About the Work

Pulse Dome 28, 1977
10.75 x 14 inches
Archival digital print, 2012
Edition of 15

In Pulse Dome 28, the artist used combinations of natural and scientific elements to create a metaphorical dome house. Characteristically present are the stenciled letters, doorways, rainbow and dolmen. Test tube shapes appear to extend arms to the sky to capture wind and sun. The Pulse Dome Project remains as a testament to one manʼs attempt to apprehend a comprehensive solution to one of humanityʼs most vexing problems—sustainable shelter. The Pulse Dome Project: Art & Design by Don ZanFagna was a featured exhibition in fall 2012. This limited edition print was made from an original collage/painting by ZanFagna, and signed by the artist.


  • Colin Quashie – Charleston, SC
  • David Boatwright – Charleston, SC
  • Don ZanFagna – Mount Pleasant, SC
  • Eames Demetrios – Los Angeles, CA
  • Erica Harris – Brooklyn, NY
  • Fahamu Pecou – Atlanta, GA
  • Geoffrey Cormier – James Island, SC with Michelle Van Parys, Charleston SC
  • Hamid Rahmanian – Brooklyn, NY
  • Heather McClintock – Boone, NC
  • Jiha Moon – Atlanta, GA
  • John McWilliams – McClellanville, SC
  • John McWilliams – McClellanville, SC
  • Joseph Burwell – Brooklyn, NY
  • Kathleen Robbins – Columbia, SC
  • Kendall Messick – New York
  • Leslie Wayne – New York City, NY
  • Martha Strawn – High Springs, FL
  • Motoi Yamamoto – Kanazawa, Japan
  • Nancy Marshall – McClellanville, SC
  • Pedro Lobo – Évora, Portugal
  • Phyllis Galembo – New York City, NY
  • Pinky Bass – Fairhope, AL
  • Renee Stout – Washington, DC
  • Renée Stout – Washington, DC
  • Rimma Gerlovina and Valeriy Gerlovin – New York, NY
  • Ruth Marten – New York, NY
  • Ruth Marten – NY, NY
  • Tanja Softic´ – Richmond, VA
  • Tom Stanley – Rock Hill, SC
  • Don ZanFagna – Mount Pleasant, SC

    Born in Saunderstown, Rhode Island in 1929 Don ZanFagna has a degree in art, architecture, and design from the University of Michigan and a MFA in painting from the University of Southern California. During the Korean War, he served as a fighter pilot. Following his discharge, he received a Fulbright/Italian Government Grant for study in Italy, in 1956–57. In the late 1960s, after relocating from California to New York, ZanFagna chose to remove himself from the commercial art world. He was more interested in the research and process of his art than its promotion or sale. In the 1970s and ʻ80s, he was the chair of the art department at Rutgers University. The following decade, he was Visiting Eco-Architecture Professor at Pratt Institute. His works have been shown in the Los Angeles County Museum of Art, San Francisco Museum of Modern Art, Whitney Museum of American Art, and in nearly two hundred exhibitions nationally and internationally. ZanFagna died in 2013.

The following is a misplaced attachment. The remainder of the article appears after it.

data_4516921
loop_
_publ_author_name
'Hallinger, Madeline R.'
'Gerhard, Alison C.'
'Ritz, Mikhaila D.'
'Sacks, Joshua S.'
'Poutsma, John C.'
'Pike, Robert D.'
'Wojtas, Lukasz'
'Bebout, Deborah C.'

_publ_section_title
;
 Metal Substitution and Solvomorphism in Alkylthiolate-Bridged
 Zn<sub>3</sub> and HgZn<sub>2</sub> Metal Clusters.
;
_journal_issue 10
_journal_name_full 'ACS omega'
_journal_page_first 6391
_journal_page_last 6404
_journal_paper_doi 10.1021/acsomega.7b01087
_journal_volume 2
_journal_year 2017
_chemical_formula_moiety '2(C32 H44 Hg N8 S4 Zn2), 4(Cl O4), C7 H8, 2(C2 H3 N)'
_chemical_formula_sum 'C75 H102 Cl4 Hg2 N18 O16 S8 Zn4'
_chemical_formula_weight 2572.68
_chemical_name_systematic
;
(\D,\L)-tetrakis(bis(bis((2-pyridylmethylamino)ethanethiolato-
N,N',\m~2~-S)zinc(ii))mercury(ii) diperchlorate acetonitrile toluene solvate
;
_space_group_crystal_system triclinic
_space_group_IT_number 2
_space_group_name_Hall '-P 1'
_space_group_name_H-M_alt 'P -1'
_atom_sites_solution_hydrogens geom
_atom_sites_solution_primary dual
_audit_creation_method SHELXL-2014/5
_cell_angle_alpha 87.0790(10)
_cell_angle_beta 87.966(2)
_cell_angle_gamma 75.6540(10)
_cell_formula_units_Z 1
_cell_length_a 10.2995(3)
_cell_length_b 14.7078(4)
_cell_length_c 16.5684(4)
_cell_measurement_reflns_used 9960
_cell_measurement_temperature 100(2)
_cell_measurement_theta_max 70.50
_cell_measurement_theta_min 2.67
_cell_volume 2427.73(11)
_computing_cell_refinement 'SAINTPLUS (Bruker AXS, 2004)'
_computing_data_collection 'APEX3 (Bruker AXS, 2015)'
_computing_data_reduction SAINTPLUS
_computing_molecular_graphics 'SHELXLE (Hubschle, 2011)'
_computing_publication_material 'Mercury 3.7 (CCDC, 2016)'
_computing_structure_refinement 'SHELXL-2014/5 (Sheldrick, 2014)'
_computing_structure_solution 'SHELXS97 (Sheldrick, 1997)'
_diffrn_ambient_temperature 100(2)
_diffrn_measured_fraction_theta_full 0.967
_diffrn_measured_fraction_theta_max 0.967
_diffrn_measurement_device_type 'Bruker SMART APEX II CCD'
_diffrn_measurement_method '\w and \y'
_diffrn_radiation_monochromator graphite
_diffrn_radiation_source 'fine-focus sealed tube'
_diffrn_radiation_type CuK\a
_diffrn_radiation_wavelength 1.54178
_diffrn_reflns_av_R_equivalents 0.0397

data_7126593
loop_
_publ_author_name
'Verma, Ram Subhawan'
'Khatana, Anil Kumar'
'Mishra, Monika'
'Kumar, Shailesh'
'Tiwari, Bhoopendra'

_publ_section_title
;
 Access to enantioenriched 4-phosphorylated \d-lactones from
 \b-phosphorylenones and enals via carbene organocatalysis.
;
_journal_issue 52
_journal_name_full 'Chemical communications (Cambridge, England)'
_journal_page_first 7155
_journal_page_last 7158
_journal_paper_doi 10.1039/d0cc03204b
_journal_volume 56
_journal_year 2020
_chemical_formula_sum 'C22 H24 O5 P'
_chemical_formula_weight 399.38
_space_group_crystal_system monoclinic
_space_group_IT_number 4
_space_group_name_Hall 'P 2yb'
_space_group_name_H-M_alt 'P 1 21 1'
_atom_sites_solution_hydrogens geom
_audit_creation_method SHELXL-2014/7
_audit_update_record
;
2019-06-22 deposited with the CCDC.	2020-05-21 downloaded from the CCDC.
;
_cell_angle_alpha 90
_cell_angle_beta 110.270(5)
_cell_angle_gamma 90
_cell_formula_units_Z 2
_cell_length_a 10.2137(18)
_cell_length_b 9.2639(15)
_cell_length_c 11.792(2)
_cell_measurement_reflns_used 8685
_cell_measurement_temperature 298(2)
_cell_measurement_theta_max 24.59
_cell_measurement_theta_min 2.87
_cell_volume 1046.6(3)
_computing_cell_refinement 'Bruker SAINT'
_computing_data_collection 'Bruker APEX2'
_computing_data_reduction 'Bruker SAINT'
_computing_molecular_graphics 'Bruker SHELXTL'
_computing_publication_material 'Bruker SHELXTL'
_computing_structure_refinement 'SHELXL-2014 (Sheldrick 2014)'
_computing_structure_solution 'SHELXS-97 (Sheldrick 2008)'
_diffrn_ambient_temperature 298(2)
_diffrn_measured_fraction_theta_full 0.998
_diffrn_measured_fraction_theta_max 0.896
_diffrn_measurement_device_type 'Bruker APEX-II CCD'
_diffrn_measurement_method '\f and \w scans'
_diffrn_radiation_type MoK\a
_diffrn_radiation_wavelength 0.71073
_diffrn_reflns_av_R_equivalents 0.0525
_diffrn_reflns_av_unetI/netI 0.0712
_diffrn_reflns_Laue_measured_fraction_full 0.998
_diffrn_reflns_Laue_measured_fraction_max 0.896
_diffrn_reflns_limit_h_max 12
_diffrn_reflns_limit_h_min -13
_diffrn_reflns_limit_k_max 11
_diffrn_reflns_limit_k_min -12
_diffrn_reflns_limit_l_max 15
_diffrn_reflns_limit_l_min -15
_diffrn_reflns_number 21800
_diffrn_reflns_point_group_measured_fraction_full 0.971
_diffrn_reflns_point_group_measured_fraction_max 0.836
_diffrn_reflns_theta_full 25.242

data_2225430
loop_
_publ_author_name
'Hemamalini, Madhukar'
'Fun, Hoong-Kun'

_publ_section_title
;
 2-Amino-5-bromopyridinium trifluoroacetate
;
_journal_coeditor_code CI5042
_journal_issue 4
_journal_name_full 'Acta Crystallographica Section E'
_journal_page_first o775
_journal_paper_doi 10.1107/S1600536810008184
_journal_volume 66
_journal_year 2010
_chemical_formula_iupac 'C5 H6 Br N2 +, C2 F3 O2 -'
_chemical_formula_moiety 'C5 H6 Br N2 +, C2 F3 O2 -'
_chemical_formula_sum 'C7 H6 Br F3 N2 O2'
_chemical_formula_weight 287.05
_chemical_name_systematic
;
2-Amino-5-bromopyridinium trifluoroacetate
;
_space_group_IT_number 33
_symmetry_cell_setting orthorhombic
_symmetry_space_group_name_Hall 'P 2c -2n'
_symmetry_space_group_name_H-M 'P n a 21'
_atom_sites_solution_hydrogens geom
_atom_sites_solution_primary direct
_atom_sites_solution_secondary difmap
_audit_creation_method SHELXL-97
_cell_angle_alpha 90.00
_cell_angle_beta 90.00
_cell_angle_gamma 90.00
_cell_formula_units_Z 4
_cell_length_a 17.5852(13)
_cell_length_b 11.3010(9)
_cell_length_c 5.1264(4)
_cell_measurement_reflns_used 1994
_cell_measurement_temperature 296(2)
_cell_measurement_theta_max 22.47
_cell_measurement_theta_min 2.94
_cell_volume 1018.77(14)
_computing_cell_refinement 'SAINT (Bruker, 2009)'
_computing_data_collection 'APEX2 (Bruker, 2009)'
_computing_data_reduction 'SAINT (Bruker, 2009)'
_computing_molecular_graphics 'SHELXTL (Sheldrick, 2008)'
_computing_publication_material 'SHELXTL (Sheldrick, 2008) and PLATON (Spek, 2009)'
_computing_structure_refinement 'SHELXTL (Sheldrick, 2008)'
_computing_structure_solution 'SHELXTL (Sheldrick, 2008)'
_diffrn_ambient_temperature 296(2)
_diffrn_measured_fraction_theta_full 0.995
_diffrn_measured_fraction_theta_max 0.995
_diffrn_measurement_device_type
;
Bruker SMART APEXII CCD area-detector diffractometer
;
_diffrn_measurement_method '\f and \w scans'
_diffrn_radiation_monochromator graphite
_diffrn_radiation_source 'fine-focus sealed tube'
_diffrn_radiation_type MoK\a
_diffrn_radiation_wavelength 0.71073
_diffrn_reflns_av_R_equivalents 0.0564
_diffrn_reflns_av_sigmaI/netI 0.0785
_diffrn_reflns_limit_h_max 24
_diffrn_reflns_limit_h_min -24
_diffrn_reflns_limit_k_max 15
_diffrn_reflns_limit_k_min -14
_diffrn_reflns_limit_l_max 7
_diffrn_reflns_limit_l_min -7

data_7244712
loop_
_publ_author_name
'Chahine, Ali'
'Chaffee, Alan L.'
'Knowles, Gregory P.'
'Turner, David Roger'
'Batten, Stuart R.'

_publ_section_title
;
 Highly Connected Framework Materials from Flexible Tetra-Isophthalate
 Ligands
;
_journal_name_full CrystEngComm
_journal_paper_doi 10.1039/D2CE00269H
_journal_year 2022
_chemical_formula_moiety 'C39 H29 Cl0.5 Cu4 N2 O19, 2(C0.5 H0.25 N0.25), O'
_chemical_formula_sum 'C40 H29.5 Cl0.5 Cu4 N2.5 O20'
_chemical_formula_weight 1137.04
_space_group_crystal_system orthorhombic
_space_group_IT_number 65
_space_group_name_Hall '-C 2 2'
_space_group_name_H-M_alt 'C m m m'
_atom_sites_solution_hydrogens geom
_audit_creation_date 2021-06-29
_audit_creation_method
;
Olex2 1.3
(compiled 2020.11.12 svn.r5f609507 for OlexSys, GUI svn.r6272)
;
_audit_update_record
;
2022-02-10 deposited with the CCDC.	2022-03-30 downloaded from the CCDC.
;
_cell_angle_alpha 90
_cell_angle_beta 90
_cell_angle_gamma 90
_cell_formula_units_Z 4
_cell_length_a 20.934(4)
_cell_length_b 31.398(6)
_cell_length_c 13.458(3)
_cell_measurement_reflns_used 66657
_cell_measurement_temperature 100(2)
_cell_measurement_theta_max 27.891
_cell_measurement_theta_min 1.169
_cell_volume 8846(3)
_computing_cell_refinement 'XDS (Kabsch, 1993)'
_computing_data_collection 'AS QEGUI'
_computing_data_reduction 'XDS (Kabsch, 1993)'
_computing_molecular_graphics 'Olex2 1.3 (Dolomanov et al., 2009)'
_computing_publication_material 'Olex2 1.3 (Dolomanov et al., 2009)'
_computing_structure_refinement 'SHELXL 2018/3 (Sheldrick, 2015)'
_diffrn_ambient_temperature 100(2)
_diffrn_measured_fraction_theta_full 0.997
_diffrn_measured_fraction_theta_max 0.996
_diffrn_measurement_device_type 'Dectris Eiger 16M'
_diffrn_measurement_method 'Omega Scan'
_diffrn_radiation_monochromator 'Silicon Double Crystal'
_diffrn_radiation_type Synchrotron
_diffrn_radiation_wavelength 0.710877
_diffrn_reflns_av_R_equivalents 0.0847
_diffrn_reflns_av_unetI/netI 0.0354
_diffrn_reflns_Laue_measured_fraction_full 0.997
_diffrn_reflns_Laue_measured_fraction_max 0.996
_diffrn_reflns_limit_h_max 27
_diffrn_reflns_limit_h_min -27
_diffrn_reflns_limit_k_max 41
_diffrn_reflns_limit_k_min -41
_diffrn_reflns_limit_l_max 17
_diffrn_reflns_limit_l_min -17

The Pulse Dome Project explicates the futuristic concept of “growing your own house.” Conceived in the 1970s, the artist imagined a home created, constructed, and maintained by all-organic processes and in perfect harmony with nature. ZanFagna researched world indigenous architectures, insect architecture, wombs, and such natural forms as caves, tunnels, and volcanoes, along with other structures, to learn what had been done already and what was still likely to be accomplished by others in relation to sustainable human architecture.



    Each year we offer a new set of limited edition prints available exclusively to our members at the Postmodernist level and up. Artists who have been a part of the Halsey Institute’s programming have specially created these prints for us. Beginning at the POSTMODERNIST level ($350), you may choose from one of the prints we have available. Many of the prints are featured on the walls of our hall of Patron Prints located on the first floor of The Marion and Wayland H. Cato Jr. Center for the Arts, just down the hall of the Halsey Institute.  Gradually, you can build your art collection while supporting adventurous contemporary art in Charleston! For more information, please contact Tatjana Beylotte at beylottetf@cofc.edu or 843-953-5652.

    Community Partners 2017